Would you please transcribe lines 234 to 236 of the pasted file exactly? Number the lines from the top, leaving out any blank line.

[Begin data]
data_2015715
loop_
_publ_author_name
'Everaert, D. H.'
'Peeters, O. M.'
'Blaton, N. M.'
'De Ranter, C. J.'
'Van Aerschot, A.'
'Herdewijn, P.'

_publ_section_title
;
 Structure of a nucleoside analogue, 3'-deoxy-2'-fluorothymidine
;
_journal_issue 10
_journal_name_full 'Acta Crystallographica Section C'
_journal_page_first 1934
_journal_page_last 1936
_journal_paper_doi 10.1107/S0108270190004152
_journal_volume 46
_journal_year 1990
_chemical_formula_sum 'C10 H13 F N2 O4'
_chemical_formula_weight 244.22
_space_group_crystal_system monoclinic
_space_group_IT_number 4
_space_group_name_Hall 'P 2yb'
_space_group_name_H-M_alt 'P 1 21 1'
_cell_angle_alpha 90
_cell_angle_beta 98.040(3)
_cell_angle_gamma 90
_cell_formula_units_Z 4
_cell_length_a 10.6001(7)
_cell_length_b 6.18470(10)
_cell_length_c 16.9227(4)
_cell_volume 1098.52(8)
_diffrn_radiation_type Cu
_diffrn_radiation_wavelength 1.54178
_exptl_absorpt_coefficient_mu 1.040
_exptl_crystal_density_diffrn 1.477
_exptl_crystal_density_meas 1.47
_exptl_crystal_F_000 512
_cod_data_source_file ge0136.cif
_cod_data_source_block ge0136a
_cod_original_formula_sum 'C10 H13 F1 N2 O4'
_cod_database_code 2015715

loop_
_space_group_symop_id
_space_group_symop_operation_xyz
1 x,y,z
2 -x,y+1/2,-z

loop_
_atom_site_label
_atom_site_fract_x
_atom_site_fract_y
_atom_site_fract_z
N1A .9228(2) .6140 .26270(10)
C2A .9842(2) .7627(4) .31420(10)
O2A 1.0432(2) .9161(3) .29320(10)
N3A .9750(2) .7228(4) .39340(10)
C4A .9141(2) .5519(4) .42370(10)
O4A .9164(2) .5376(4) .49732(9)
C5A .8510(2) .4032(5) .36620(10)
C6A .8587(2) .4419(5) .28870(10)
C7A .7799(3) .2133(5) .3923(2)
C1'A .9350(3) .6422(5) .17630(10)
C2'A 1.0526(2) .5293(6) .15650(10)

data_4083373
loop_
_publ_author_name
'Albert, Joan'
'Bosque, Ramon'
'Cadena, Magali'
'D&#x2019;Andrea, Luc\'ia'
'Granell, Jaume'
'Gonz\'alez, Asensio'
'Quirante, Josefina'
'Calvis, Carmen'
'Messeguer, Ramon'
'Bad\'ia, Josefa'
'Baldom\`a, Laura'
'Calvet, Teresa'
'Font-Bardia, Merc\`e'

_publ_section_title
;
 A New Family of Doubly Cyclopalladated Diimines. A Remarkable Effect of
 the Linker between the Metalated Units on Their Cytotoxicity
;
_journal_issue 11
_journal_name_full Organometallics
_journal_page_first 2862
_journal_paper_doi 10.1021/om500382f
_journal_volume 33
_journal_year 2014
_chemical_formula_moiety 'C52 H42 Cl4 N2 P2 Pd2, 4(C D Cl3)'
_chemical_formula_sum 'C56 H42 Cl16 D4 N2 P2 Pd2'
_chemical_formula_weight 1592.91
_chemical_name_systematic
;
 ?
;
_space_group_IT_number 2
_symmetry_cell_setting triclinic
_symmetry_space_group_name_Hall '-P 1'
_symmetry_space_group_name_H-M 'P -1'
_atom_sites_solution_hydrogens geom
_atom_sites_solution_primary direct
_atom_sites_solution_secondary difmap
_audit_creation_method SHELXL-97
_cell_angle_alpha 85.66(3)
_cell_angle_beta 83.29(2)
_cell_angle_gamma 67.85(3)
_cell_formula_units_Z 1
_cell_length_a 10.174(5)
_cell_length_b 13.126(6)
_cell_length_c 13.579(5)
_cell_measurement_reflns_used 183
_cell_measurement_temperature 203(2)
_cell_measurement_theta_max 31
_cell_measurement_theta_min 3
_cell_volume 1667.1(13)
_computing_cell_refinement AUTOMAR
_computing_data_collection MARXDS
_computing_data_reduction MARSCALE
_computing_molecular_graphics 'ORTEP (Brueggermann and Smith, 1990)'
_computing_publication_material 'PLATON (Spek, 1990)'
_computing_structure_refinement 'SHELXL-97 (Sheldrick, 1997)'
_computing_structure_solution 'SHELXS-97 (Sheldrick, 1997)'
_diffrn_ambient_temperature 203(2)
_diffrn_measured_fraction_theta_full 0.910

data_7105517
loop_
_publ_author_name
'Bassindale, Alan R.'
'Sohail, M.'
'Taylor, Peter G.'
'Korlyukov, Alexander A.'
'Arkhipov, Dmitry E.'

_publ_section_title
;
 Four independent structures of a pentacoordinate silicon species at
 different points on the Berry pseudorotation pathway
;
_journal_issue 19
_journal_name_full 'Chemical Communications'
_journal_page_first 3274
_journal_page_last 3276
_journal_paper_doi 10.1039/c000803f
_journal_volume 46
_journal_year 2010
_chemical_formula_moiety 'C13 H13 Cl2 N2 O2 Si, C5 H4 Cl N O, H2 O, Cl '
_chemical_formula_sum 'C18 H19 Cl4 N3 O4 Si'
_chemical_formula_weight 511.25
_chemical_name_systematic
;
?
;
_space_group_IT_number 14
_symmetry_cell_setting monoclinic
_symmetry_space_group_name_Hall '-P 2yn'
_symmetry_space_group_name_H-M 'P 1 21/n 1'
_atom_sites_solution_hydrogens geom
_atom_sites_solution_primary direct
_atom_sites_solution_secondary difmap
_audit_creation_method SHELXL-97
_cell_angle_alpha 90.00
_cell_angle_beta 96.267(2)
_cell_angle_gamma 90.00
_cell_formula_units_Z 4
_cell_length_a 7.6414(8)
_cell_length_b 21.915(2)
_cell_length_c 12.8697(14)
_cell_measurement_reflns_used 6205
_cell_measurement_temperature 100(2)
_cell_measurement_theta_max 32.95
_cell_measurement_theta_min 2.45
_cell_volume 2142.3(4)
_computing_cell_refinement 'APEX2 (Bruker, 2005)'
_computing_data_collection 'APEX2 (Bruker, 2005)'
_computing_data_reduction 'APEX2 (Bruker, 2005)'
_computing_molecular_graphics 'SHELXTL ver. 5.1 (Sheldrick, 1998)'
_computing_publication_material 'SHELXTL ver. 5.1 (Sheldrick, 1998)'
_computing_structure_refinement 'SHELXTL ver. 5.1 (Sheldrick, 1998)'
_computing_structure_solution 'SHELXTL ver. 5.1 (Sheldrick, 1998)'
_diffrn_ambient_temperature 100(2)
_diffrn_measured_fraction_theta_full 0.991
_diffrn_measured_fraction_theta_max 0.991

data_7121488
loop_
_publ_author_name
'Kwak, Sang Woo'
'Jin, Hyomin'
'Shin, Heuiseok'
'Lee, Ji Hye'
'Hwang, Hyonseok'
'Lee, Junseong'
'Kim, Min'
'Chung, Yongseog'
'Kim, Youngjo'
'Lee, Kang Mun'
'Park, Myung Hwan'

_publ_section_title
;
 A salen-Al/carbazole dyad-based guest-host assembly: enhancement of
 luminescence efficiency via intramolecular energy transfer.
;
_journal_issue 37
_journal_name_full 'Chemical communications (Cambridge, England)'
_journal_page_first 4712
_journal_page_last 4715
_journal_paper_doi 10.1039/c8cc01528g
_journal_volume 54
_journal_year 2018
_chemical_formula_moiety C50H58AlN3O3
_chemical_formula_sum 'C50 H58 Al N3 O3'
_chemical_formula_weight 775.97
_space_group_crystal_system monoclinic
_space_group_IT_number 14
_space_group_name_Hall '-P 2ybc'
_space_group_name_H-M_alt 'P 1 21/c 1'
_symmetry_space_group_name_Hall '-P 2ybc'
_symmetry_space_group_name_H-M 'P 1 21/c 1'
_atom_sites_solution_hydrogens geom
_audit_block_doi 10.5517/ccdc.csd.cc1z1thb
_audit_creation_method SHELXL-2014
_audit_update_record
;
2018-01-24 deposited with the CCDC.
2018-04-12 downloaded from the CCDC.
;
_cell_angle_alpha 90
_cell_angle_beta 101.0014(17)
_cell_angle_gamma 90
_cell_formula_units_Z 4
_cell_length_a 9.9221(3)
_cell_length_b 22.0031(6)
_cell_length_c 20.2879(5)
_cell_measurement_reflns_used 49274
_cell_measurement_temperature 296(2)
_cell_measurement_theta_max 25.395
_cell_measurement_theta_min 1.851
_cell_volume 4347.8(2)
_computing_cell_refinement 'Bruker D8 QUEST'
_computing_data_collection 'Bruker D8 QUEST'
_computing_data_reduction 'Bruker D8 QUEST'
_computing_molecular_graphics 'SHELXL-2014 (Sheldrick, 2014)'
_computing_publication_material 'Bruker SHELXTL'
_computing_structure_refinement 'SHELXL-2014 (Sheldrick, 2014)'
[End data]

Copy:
_cell_length_b 22.0031(6)
_cell_length_c 20.2879(5)
_cell_measurement_reflns_used 49274